This particular incident was recorded only by Matthew, probably because Matthew being a former tax collector, he would have been familiar with this custom. The tribute here is not one of the political kind going to Rome but is the temple tax that was a half shekel which was required of everyone age twenty years and up. (Exo 30:13 KJV) This they shall give, every one that passeth among them that are numbered, half a shekel after the shekel of the sanctuary: (a shekel is twenty gerahs:) an half shekel shall be the offering of the LORD. It was for the upkeep of the temple. Jesus had already entered the house where they were staying and the tax collectors came to the house and asked Peter if Jesus pays tribute?

Mat 17:25 (KJB)
He saith, Yes. And when he was come into the house, Jesus prevented him, saying, What thinkest thou, Simon? of whom do the kings of the earth take custom or tribute? of their own children, or of strangers?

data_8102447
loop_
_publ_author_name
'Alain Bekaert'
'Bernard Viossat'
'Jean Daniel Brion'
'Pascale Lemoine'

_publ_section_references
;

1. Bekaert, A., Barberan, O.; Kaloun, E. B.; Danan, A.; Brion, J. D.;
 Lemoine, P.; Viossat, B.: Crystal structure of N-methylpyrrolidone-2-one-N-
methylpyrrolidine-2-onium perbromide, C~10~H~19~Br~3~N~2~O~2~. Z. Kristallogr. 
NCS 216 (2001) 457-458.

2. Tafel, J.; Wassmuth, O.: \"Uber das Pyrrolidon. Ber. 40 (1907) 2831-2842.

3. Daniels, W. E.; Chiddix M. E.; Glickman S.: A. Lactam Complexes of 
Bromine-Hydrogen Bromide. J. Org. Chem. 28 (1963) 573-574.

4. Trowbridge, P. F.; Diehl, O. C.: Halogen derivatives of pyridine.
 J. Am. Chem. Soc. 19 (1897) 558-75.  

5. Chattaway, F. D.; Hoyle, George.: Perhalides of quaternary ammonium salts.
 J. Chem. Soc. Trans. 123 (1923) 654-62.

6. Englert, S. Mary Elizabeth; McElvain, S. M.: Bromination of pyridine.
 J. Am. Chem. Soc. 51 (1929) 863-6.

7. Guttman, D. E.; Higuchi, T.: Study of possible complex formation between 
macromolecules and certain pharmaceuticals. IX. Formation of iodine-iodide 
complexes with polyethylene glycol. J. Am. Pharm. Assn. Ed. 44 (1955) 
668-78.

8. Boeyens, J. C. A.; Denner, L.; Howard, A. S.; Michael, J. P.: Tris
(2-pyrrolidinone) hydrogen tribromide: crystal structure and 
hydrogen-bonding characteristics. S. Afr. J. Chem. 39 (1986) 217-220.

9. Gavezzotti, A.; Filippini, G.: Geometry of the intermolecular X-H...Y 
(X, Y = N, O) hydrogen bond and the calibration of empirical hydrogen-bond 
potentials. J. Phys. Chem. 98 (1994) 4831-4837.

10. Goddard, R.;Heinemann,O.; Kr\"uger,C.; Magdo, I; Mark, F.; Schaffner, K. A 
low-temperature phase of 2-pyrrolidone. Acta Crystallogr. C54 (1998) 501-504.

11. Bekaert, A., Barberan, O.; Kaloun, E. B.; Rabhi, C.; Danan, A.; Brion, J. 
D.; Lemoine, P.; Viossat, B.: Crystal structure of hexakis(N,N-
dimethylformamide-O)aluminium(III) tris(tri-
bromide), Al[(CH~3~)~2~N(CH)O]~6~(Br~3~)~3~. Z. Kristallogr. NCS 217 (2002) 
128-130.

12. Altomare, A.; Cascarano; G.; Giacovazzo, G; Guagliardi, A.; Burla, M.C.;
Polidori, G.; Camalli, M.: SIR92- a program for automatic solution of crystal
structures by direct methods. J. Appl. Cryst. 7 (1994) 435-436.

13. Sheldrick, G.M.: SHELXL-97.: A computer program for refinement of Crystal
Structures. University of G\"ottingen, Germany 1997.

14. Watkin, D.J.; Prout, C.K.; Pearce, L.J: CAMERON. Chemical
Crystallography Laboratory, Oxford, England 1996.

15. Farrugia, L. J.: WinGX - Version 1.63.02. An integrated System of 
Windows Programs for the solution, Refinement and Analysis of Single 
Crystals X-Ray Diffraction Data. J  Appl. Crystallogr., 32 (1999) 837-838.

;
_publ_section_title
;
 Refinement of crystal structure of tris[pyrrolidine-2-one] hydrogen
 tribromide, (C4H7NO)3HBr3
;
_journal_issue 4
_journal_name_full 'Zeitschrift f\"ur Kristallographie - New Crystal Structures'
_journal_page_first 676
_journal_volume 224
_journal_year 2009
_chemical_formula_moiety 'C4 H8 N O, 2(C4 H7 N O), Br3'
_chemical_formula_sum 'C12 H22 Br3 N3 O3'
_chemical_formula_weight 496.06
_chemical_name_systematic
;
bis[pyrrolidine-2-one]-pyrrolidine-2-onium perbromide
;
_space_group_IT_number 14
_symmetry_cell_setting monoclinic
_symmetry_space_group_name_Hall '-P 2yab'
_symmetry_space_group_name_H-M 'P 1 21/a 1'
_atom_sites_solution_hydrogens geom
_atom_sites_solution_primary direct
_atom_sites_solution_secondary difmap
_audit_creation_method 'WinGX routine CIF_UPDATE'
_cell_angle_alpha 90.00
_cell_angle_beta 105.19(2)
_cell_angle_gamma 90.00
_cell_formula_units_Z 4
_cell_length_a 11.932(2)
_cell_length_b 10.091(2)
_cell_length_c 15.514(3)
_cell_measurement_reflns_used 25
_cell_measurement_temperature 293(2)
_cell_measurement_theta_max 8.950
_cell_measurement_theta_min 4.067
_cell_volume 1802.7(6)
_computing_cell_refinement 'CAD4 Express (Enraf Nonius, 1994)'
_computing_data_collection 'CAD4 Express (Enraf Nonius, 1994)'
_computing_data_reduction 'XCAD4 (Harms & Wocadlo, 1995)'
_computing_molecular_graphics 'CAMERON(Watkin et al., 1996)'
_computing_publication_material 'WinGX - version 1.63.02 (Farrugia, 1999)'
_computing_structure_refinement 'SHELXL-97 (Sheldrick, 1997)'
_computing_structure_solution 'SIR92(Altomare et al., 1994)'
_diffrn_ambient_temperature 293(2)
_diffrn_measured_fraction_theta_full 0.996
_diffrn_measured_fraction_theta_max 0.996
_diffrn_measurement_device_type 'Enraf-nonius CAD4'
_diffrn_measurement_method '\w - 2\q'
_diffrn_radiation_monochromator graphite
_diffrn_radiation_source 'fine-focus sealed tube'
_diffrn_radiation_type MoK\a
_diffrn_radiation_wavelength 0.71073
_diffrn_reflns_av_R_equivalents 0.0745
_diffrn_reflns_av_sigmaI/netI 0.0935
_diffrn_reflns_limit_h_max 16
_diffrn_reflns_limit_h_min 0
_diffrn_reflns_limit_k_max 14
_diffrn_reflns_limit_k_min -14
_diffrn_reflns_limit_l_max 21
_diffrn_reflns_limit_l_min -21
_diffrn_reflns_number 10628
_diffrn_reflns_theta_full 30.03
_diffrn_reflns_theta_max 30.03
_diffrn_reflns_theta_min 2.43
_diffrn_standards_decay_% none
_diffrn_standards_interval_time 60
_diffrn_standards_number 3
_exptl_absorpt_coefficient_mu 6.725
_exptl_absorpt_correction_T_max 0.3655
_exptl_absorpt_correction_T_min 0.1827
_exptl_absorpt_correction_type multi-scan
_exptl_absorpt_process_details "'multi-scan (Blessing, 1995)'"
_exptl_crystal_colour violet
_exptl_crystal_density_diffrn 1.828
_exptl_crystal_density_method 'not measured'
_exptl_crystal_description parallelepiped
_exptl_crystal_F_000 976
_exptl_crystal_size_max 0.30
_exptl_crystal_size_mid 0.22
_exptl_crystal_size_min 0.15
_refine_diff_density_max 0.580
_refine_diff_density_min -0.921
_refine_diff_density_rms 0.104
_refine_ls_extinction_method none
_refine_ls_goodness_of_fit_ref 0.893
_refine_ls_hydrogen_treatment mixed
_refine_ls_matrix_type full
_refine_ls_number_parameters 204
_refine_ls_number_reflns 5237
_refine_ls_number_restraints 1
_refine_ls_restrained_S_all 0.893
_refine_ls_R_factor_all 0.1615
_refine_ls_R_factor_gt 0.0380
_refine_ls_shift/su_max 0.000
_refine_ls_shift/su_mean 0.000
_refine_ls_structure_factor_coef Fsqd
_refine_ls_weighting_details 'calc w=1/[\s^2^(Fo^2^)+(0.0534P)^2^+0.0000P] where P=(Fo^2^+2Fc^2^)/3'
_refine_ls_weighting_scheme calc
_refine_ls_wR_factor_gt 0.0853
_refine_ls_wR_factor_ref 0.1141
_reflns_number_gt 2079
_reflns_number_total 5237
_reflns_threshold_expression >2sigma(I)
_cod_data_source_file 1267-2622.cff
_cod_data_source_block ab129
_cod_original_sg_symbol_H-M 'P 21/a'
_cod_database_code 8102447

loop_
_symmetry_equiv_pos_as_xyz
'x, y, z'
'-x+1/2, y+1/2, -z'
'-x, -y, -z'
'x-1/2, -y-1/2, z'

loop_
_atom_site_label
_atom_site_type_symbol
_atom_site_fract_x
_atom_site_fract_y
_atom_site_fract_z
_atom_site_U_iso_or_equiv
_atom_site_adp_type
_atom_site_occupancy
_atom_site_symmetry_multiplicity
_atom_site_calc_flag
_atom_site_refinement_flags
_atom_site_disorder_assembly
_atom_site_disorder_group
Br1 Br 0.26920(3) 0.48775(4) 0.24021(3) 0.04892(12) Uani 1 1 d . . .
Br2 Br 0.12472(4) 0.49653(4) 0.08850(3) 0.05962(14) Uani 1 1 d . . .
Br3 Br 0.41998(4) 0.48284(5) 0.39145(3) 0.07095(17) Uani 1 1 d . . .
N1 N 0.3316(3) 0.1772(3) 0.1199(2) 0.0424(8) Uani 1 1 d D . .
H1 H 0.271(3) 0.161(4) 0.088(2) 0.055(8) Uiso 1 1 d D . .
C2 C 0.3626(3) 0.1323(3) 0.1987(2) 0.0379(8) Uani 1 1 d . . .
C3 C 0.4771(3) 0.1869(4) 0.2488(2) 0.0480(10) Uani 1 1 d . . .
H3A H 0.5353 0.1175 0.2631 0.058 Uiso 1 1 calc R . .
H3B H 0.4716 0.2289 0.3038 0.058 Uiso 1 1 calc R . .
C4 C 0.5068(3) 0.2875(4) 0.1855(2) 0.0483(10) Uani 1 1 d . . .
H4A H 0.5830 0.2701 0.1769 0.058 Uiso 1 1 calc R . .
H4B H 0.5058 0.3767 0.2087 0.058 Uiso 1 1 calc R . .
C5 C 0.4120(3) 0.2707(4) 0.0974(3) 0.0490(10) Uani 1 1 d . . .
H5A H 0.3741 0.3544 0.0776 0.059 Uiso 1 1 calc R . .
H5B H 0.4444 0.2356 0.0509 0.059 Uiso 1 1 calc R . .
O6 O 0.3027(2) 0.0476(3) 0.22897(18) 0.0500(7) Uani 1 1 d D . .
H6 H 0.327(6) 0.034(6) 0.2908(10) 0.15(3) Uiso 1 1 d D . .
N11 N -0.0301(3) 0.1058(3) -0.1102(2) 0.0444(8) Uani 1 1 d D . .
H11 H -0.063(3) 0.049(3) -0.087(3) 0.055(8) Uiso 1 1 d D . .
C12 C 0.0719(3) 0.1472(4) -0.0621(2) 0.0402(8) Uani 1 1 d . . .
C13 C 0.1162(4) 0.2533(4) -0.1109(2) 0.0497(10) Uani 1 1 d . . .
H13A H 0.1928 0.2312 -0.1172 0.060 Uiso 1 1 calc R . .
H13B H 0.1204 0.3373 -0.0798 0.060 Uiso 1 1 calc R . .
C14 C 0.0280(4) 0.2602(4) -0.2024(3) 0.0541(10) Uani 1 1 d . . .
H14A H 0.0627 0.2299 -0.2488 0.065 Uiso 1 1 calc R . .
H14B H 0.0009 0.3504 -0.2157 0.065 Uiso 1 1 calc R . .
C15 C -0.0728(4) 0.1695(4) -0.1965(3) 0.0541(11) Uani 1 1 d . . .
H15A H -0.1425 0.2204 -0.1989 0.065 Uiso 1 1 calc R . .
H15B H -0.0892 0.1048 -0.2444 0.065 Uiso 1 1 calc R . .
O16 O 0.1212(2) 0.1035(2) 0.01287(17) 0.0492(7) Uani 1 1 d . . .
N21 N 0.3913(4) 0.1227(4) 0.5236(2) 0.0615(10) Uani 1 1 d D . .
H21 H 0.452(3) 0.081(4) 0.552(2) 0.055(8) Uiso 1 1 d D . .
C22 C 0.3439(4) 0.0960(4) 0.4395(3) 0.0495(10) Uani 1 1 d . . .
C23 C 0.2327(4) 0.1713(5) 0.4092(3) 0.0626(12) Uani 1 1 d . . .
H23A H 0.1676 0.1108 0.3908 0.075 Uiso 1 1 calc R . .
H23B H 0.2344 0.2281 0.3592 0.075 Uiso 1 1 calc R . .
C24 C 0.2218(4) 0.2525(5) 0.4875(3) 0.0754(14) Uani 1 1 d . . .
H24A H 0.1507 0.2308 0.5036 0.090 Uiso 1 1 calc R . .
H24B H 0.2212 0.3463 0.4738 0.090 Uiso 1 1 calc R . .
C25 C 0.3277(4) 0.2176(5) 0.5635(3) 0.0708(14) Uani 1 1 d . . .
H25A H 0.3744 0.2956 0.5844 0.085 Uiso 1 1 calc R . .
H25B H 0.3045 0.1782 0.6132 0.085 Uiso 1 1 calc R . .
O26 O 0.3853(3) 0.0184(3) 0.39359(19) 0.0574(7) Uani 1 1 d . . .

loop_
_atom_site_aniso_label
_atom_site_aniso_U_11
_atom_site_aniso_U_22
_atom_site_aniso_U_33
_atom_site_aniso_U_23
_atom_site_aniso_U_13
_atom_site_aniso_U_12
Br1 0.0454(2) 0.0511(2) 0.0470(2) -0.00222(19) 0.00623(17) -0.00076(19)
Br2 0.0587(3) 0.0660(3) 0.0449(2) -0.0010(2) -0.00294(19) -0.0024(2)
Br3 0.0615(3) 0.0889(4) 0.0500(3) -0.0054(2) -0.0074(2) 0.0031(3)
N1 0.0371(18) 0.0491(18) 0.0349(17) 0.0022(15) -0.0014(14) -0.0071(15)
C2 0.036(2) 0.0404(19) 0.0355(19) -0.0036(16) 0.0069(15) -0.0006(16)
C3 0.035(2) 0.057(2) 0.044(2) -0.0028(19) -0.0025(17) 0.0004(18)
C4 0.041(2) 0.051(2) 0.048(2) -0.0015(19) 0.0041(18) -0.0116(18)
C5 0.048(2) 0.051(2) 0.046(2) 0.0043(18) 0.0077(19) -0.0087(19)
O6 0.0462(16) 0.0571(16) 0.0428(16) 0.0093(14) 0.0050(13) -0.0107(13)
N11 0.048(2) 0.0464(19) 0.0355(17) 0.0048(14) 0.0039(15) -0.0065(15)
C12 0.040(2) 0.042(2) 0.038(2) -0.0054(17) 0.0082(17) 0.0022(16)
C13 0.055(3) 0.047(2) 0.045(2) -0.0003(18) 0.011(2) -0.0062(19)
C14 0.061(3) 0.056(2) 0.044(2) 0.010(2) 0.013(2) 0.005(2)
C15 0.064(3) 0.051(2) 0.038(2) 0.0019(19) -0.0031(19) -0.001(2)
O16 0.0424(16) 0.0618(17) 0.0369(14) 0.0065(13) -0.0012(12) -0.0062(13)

Peter had thought that Jesus had already paid the temple tax and neglected to ask Jesus if He paid those taxes. Peter had drawn his own conclusion. Before Peter had a chance to speak, Jesus began focusing his attention in a different direction. In ancient times, kings would not require their sons to pay any taxes but when a king conquered a city or country, one of the first things which was brought to the attention of the people was the amount of tax or tribute they were required to pay. Most taxes were collected from strangers, those who were conquered. Rome was a good example of this as they collected tribute from Israel.

Mat 17:26 (KJB)
Peter saith unto him, Of strangers. Jesus saith unto him, Then are the children free.